Another incident comes to mind dating back to my stint in Khyber-Pakhtunkhwa. After finishing my official chores in Mingora, Swat, as I drove through the winding road leading to Mardan, I came across loaded trucks plying on the road. At one point, my driver hastened to overtake one of the trucks while I tried to restrain him from doing so. The art featuring bold colour schemes at the rear of the truck just fascinated me. On asking, the driver told me that the truck was laden with crates of fruits and tomatoes and was heading for some marketplace in Punjab. As we got closer to the truck, I had a better view of the art. I could see a portrait of a prince in gaudy attire donning a crown on his head. There was an interesting inscription below the portrait: “Tujh say bicharna majboori hai, Punjab jana zaroori hai” (I am forced to part with you, as going to Punjab is a compulsion). This folk sentiment not only signified the importance of inter-dependency and economic shared-ness, it also symbolised the way market behaviour has merged into a folk value. Movement of marketable produce across the country does not only promote cultural diffusion, it also enriches the process of resilience. I also recall an encounter in Zhob, Balochistan, with some vocal orchard-growers and traders, who were complaining about the dilapidated state of the road leading to mainland Punjab. The state of the road had been preventing their perishable produce from reaching markets in time.
These growing interdependencies have transformed self-interests into shared interests amongst different physical spaces and human clusters. Interdependencies, however, have to be positive and equitable. On a larger plank, we may view the separation of East Pakistan, which amongst many other things, was also on account of a lack of shared interdependencies. It was a case of unequal exchange both, in quantitative and qualitative terms that poisoned the relationship between the two wings of Pakistan. The situation in Balochistan, as of today, alludes to the same drift. During the Musharraf era, the province received an exceptionally large allocation in the public sector development programme, but regrettably there was no framework to cultivate a sense of ownership and mutual sharing with the Baloch people. We need to turn latent interdependencies into a living force and a sustained policy framework as a way forward for Balochistan. That is the only way to deepen resilience in that part of Pakistan, which is also our largest province.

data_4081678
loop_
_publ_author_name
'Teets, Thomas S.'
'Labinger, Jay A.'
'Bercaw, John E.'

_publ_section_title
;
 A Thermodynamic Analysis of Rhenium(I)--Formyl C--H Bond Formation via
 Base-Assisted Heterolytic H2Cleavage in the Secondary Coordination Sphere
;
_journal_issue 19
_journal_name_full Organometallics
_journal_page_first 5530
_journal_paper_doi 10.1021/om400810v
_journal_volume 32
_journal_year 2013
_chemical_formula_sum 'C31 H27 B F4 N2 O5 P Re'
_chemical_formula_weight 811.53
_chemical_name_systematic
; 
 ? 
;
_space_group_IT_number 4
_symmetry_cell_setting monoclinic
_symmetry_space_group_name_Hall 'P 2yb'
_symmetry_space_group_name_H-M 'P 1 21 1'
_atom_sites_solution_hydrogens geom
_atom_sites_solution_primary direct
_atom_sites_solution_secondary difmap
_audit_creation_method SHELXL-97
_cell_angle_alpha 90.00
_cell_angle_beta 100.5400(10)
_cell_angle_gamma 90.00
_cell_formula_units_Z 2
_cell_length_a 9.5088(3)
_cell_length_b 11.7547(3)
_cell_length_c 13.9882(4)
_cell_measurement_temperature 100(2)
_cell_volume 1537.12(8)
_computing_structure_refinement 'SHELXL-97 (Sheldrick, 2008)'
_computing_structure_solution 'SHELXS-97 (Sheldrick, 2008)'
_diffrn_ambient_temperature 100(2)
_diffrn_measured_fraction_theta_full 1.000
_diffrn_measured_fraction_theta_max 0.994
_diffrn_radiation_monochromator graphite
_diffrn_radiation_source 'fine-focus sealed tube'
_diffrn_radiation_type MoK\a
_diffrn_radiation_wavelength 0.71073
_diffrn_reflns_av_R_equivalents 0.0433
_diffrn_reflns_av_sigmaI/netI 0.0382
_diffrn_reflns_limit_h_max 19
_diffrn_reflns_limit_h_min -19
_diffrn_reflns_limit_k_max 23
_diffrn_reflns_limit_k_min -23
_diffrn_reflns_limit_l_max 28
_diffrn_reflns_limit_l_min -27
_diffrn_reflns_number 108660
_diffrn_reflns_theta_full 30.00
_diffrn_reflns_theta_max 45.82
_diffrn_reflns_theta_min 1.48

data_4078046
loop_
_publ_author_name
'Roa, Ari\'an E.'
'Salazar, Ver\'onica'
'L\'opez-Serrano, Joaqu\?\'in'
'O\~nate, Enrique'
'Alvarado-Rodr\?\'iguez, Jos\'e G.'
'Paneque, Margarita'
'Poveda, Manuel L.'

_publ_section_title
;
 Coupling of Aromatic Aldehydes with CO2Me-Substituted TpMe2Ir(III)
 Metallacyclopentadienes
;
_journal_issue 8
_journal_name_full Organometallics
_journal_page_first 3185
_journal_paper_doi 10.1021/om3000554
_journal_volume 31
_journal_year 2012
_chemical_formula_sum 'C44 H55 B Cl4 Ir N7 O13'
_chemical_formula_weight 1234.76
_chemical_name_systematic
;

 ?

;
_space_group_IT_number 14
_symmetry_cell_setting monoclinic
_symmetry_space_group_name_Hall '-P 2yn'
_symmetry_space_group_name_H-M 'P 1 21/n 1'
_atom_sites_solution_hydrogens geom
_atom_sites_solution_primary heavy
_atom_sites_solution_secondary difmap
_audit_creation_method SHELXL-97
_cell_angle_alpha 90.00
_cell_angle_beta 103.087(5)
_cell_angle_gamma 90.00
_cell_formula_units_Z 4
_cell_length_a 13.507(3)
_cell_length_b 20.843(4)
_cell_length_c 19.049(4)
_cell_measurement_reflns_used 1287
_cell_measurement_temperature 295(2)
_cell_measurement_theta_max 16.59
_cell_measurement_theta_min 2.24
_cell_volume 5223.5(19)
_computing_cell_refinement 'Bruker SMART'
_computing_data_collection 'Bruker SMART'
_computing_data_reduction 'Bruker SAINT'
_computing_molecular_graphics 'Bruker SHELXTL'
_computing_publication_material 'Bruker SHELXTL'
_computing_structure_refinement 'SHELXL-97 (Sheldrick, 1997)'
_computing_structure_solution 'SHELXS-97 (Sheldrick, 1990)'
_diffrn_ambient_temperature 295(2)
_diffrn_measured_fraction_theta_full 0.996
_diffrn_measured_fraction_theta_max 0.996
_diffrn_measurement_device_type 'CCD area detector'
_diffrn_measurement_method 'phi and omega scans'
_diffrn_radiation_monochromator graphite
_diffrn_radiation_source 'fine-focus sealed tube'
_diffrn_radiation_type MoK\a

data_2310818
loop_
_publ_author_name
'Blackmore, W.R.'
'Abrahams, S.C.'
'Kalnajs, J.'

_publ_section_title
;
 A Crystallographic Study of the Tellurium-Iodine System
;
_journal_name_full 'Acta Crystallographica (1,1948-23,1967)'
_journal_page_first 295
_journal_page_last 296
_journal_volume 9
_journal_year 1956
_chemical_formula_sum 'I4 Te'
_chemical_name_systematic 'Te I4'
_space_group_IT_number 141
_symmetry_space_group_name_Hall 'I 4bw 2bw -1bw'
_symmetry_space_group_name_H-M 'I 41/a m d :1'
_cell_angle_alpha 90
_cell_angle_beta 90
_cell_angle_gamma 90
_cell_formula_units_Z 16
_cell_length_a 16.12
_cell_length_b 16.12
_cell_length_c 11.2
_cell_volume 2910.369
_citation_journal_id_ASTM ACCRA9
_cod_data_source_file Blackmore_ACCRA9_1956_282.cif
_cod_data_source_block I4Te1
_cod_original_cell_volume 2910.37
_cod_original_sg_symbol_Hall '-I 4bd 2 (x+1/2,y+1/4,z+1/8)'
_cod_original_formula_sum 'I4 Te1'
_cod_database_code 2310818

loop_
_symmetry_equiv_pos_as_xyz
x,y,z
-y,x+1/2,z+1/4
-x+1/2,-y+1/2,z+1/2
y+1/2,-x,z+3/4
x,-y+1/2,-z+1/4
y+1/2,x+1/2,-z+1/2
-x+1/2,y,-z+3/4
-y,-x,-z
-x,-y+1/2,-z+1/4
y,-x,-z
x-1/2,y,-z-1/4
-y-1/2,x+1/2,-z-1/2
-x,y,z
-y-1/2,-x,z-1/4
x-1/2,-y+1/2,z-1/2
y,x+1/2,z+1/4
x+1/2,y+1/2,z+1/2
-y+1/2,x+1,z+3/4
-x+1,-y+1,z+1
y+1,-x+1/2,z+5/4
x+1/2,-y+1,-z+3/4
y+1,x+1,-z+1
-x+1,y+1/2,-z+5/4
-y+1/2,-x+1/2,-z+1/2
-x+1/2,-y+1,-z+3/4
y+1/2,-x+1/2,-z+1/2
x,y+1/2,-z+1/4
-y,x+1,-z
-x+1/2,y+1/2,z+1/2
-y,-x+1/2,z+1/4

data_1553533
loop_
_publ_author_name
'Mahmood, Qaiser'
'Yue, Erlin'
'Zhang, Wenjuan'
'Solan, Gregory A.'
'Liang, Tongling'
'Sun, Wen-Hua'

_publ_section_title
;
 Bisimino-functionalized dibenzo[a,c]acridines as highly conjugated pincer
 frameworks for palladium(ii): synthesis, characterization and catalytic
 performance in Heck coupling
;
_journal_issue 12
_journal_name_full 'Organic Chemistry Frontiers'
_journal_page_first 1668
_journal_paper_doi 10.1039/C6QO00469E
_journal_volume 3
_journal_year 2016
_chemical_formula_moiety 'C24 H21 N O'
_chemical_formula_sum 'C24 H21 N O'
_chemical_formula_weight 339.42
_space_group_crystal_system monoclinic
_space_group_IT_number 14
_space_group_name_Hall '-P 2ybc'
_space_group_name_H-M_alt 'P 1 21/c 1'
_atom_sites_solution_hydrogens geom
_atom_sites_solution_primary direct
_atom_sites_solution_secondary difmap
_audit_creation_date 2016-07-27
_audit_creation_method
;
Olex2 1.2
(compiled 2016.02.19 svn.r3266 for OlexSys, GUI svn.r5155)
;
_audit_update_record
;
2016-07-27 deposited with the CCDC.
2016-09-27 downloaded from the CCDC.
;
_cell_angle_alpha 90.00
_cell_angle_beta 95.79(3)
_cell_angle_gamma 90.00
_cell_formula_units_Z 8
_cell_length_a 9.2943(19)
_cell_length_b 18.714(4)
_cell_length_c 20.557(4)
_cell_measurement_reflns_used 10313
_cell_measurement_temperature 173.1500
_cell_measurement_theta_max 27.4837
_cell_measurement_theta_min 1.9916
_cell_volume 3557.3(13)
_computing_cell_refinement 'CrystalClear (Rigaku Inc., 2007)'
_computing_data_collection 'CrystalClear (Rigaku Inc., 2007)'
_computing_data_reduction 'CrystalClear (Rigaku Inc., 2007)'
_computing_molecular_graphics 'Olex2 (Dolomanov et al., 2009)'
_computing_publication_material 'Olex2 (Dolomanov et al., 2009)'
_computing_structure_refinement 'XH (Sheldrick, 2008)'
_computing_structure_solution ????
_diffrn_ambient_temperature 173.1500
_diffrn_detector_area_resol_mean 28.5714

Published in The Express Tribune, November 3rd, 2015.